exitflag Integer identifying the reason the algorithm terminated. The following lists the values of exitflag and the corresponding reasons the algorithm terminated. 1 First-order optimality measure was less than options.TolFun and maximum constraint violation was less than options.TolCon. 2 Change in x was less than options.TolX. 3 Change in the objective function value was less than options.TolFun. 4 Magnitude of the search direction was less than 2*options.TolX and constraint violation was less than options.TolCon. 5 Magnitude of directional derivative in search direction was less than 2*options.TolFun and maximum constraint violation was less than options.TolCon. 0 Number of iterations exceeded options.MaxIter or number of function evaluations exceeded options.FunEvals. -1 Algorithm was terminated by the output function. -2 No feasible point was found. grad Gradient at x hessian Hessian at x lambda Structure containing the Lagrange multipliers at the solution x (separated by constraint type). The fields of the structure are lower Lower bounds lb upper Upper bounds ub ineqlin Linear inequalities eqlin Linear equalities ineqnonlin Nonlinear inequalities eqnonlin Nonlinear equalities output Structure containing information about the optimization. The fields of the structure are iterations Number of iterations taken funcCount Number of function evaluations algorithm Algorithm used. cgiterations Number of PCG iterations (large-scale algorithm only) stepsize Final step size taken (medium-scale algorithm only) firstorderopt Measure of first-order optimality For large-scale bound constrained problems, the first-order optimality is the infinity norm of v.*g, where v is defined as in Box Constraints, and g is the gradient.For large-scale problems with only linear equalities, the first-order optimality is the infinity norm of the projected gradient (i.e., the gradient projected onto the nullspace of Aeq).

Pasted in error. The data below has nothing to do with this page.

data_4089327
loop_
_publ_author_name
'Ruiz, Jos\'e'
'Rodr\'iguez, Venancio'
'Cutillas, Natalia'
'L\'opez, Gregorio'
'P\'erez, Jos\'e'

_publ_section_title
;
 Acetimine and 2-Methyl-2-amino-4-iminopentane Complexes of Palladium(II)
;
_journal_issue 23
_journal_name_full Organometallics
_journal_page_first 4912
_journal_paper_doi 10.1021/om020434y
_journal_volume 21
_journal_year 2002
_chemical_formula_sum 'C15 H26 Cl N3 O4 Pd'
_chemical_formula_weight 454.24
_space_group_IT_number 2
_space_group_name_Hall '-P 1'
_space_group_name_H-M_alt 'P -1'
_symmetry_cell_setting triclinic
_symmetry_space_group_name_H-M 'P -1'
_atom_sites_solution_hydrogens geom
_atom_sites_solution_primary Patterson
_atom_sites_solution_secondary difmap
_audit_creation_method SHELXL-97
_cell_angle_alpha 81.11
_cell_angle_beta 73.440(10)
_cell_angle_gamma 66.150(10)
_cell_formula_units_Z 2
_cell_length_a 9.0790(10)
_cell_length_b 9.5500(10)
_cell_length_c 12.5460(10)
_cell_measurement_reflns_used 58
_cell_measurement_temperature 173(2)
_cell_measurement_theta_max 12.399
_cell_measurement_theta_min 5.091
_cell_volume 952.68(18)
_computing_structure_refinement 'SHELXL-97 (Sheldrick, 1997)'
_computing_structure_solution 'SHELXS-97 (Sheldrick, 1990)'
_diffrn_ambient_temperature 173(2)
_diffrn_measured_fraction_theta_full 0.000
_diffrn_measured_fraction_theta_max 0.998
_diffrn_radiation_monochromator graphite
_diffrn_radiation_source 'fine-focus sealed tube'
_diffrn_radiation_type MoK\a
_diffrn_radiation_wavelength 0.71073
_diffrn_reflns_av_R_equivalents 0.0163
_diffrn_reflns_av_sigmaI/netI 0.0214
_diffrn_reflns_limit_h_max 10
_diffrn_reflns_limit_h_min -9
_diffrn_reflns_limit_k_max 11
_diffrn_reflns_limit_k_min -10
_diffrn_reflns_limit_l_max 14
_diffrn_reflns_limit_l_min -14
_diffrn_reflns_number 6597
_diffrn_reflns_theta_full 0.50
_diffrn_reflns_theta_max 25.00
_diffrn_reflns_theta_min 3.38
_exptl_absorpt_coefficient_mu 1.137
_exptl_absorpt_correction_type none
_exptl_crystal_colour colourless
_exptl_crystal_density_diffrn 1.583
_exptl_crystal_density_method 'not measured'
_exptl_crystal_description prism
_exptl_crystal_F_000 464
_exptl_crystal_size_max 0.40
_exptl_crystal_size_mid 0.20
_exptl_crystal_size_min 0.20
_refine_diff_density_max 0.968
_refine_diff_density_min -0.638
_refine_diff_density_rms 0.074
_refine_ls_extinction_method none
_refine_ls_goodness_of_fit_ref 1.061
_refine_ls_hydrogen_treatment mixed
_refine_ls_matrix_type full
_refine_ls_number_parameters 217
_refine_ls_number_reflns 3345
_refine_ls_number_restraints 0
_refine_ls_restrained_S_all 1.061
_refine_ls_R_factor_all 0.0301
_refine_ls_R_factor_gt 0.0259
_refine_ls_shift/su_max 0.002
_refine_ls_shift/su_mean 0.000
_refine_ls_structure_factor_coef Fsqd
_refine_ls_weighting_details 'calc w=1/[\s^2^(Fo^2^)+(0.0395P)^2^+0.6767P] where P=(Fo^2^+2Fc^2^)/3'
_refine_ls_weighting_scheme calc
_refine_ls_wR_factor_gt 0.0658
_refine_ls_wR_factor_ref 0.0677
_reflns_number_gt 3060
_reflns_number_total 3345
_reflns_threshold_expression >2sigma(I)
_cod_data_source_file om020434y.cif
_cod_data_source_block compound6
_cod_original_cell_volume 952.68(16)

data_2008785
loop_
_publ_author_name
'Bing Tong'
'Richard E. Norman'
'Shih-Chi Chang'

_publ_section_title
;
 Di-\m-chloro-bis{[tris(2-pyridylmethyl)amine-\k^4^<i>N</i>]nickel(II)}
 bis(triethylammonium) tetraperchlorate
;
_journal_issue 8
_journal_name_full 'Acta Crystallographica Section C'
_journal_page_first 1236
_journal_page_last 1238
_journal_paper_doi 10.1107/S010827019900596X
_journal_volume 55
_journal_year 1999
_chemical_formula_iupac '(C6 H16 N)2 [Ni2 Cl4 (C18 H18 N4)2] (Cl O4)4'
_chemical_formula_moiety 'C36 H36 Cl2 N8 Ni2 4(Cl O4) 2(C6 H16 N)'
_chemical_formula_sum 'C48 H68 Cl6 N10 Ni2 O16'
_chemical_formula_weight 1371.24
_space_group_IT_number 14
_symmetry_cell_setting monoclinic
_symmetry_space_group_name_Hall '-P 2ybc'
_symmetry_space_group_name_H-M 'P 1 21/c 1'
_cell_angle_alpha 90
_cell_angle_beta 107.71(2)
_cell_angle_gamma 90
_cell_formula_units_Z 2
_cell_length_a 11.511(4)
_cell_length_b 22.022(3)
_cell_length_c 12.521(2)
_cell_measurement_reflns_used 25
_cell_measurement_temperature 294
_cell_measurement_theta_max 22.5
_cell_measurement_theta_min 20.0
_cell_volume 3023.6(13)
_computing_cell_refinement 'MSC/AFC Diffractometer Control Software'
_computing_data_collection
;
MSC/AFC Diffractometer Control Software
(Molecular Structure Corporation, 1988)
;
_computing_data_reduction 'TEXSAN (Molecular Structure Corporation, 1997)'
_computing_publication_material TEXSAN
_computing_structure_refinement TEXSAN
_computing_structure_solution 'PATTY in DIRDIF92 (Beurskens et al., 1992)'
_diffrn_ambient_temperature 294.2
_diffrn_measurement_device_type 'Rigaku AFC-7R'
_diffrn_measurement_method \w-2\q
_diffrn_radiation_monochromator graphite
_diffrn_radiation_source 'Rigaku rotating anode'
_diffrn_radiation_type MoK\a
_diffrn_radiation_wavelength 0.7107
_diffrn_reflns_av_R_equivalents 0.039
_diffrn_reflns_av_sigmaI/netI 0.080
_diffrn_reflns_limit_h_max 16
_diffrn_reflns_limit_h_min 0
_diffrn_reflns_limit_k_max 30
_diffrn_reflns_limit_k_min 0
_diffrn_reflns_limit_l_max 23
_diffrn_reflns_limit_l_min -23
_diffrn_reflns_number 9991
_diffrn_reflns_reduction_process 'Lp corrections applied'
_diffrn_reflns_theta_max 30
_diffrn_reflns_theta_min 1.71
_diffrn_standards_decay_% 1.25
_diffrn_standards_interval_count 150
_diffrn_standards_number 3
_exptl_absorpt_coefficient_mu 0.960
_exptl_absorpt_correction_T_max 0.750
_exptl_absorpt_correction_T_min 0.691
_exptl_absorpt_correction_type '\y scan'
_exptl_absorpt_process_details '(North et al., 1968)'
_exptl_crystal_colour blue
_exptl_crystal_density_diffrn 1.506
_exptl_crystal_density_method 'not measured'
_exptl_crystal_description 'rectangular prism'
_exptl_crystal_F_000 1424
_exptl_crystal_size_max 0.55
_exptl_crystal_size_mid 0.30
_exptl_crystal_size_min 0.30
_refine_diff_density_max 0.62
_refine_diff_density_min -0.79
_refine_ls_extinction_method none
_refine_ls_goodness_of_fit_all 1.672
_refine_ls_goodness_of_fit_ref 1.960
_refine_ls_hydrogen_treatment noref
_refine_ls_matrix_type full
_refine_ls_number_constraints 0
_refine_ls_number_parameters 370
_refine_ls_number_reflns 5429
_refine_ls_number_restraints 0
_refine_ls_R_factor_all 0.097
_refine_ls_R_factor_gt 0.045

### Hessian

fmincon computes the output argument hessian as follows:

• When using the medium-scale algorithm, the function computes a quasi-Newton approximation to the Hessian of the Lagrangian at x.

• When using the large-scale algorithm, the function uses

• options.Hessian, if you supply it, to compute the Hessian at x.

• A finite-difference approximation to the Hessian at x, if you supply only the gradient. Note that because the large-scale algorithm does not take nonlinear constraints, the Hessian of the Lagrangian is the same as the Hessian of the objective function.

## Options

Optimization options used by fmincon. Some options apply to all algorithms, some are only relevant when you are using the large-scale algorithm, and others are only relevant when you are using the medium-scale algorithm. You can use optimset to set or change the values of these fields in the options structure options. See Optimization Options for detailed information.